As I see it, there are three important ingredients that are essential to our ability to thrive amidst the challenges and run the race ahead of us. The first is flexibility. We must all, even those of us for whom change is hard or for whom “planner” is our middle name, remain nimble amidst the changing guidance, policies, and health conditions. If I have learned anything since March 11 of this year, it’s that I can’t put my confidence that what is true today will be true tomorrow. I’ve learned to better roll with the punches. My flexible mindset has allowed me to lead through these challenging times and I think it will assist you, as well.
The second essential ingredient for this year is creativity. For many of us, it’s not often that something comes our way that shakes our routines, perspectives, plans, and expectations to the core. I think this moment will call for a fundamental shift in how we frame our challenges and opportunities. Lessons will need to look different. House rules may need to adjust. More time may need to be taken to name and process emotions. We may need to take more breaks, say sorry more often, admit we don’t have all the answers. Our expectations for what can be accomplished in a finite amount of time may need to adjust. However, perspective is everything. It’s also in moments like these that our creativity can blossom. Maybe this is the season to take some risks, to try things our gut told us was best for kids, but maybe we were too afraid to test it out. Maybe now is the right time to connect with our children and our students more as people. We can and should use this historical moment in which we find ourselves AS the lesson or the teachable moment. If this crisis passes and our families look exactly the same as they did before or our schools and communities look exactly as they did pre-COVID, then I believe we will have missed the biggest opportunity we’ve ever been given to do better and be better. I encourage you to be creative this year.
And the last essential ingredient for a successful year this year is self care. Never has it been more important for us to care for our own physical, emotional, and mental health. We cannot be what our families, friends, coworkers and communities need if we are not finding ways to be whole ourselves. In my mind, this will require each of us to do three very specific things: schedule time for our own wellness, seek support from others and be a support for others, and offer grace without reservation.
We are living through a time when most of us find ourselves moving in and out of emotionally dysregulated states of being. MPCSD has been diving deeper into the work of the Yale Center on Emotional Intelligence, and particularly the RULER method of social emotional learning. If you haven’t already, consider picking up Dr. Marc Brackett’s new book, Permission to Feel. You’ll thank me for it.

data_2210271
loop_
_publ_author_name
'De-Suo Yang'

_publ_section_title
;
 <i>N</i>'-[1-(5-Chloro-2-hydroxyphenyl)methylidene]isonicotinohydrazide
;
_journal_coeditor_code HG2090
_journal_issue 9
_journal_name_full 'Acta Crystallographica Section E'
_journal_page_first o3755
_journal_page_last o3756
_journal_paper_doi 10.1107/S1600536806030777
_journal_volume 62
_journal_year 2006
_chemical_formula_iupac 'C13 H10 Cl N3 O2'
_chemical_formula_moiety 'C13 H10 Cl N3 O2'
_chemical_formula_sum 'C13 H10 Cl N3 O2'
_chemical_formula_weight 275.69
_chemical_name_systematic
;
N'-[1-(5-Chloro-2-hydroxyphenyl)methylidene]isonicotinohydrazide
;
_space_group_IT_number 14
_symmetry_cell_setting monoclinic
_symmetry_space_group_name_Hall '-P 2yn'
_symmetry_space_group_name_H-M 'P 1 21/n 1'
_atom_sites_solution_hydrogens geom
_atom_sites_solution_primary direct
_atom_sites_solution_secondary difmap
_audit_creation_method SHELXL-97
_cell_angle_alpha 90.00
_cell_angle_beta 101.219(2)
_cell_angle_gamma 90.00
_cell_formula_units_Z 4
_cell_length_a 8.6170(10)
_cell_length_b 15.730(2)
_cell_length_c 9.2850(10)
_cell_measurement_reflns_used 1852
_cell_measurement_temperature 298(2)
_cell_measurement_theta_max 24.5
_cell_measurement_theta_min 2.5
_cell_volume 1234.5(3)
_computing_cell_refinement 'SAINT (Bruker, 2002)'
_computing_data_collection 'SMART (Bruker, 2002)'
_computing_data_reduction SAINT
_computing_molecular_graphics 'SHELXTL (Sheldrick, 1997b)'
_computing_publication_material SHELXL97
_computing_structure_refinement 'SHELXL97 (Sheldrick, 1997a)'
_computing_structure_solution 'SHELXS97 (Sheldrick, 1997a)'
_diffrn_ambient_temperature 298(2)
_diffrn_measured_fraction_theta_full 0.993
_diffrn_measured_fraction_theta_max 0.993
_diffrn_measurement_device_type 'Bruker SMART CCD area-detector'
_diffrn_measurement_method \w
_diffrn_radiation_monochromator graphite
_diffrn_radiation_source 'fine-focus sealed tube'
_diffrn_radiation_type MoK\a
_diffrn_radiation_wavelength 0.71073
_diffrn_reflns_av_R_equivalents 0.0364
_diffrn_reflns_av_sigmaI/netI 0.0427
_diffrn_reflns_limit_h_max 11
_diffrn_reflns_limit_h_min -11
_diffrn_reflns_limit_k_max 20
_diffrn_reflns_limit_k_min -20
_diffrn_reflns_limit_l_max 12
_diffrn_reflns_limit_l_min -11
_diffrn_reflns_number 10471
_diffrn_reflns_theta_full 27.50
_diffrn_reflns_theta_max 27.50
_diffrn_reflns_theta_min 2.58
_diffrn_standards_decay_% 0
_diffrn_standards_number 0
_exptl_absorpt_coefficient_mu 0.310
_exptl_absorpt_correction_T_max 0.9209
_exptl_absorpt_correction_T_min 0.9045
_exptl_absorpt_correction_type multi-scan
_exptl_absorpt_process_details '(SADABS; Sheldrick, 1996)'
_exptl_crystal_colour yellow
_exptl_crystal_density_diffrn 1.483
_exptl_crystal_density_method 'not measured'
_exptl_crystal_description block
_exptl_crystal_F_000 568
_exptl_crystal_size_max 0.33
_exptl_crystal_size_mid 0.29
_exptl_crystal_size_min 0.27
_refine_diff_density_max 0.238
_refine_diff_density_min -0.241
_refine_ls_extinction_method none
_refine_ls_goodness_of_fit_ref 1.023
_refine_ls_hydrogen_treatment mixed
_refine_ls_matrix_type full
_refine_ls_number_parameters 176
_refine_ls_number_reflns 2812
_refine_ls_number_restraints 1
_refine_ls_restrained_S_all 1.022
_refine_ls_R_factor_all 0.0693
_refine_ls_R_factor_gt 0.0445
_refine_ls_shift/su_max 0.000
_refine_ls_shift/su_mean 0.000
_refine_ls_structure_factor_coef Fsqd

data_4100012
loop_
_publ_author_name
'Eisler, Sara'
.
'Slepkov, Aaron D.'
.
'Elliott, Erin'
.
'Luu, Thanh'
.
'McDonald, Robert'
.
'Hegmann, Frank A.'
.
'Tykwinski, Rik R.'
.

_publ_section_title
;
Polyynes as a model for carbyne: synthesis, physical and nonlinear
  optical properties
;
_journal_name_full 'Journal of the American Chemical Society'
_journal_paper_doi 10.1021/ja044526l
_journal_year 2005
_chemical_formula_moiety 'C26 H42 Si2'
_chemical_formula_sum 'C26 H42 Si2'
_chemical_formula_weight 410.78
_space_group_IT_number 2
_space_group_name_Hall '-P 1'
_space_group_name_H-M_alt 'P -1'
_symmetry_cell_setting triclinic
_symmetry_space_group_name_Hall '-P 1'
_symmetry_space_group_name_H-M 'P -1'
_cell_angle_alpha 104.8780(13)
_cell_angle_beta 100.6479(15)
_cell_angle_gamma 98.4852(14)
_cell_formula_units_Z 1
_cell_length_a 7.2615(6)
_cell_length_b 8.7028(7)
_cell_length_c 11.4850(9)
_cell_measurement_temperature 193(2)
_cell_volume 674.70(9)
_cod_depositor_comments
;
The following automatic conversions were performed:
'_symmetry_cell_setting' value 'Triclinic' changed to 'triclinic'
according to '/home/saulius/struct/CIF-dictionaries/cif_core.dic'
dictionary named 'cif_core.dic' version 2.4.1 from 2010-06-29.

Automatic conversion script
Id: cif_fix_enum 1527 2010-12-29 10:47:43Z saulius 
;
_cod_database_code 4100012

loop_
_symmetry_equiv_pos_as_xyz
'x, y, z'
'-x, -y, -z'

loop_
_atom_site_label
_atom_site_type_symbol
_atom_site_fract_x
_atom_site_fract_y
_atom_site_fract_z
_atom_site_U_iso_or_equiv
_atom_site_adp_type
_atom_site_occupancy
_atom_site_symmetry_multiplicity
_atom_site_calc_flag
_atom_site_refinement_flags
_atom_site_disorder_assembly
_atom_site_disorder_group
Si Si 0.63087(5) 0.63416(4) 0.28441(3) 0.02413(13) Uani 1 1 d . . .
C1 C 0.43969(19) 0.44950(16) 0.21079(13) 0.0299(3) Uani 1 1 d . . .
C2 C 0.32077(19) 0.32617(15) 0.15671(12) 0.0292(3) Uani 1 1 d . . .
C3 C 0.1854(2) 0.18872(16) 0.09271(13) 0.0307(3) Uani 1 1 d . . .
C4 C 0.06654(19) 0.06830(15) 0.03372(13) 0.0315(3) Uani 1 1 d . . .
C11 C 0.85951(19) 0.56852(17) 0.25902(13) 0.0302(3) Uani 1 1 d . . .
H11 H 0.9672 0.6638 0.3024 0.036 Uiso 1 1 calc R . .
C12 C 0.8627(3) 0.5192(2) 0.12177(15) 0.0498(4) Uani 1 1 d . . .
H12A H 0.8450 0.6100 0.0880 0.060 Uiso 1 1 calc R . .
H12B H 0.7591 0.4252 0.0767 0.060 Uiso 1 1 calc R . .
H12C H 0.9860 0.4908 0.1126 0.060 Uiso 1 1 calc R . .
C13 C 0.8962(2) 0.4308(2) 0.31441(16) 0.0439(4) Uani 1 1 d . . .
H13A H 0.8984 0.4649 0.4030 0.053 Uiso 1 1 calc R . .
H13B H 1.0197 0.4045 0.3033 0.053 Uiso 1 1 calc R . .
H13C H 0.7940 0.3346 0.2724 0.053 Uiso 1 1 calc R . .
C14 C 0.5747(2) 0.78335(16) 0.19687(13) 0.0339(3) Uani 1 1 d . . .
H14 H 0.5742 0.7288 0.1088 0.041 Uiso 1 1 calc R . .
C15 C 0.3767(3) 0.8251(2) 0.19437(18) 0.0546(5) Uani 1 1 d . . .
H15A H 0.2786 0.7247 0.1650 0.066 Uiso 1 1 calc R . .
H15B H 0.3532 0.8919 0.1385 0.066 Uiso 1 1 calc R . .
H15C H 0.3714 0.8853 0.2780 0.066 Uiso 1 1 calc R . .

While better understanding emotions and becoming emotional scientists will assist us in developing the social emotional skills of our young people, it’s also a particularly helpful frame for the times in which we live. People are scared. They are feeling insecure. There is so much unknown. It’s a time ripe for misunderstanding. We can better teach, parent, and support into these unsettling feelings when we take the time to help ourselves feel settled. Take care of yourself so you can take care of others.
We have a long 26.2 miles ahead of us, but we are focused right now on the first one. We are warmed up, stretched, and ready to go as soon as that buzzer sounds. Together--teachers, support staff, parents, and neighbors--we got this. Have a great first day of school!
It’s only day five of August and it feels like day twenty, no? It’s been a few months since I’ve published a SupsOn Blog and now seems like the right time to pick back up. This particular entry is useful for non-district readers, but is written specifically to our MPCSD community.
The publication of our District’s Reopening Plan on Friday and the pending deadlines for confirming a back-to-school model and requesting child care are making the start of the school year all the more real for families.
While discussion and consideration at the family level is intense right now, your district and site leadership teams have been living the realities of return since before school dismissed in June. We are here to help as you navigate the admittedly difficult and sometimes confusing maze of returning to school.
We remain pleasantly surprised by the level of understanding, patience, and acceptance of our reality, but have certainly also had many questions asked. As a reminder the Reopening Plan does address many of your questions, as does the ongoing FAQ site that is updated daily with the most accurate information. Beyond that, I thought I would briefly address some of the higher level questions that are coming our way.
For your Wednesday reading pleasure, I offer you 10 Whys and a What…
(Why #1) Why is MPCSD not returning to school in-person on August 20?
All of San Mateo County is on the state’s COVID “Monitoring List,” due to high rates of COVID. By state mandate, we are not allowed to open. No schools in San Mateo County, including private schools, may open until the county is off of the Monitoring List for 14 consecutive days OR a waiver is approved.
(Why #2) Why hasn’t MPCSD applied for a waiver?
The terms of a waiver were literally published 36 hours ago. All 58 counties in the state are now trying to create a waiver process around the terms published by the state. It takes time.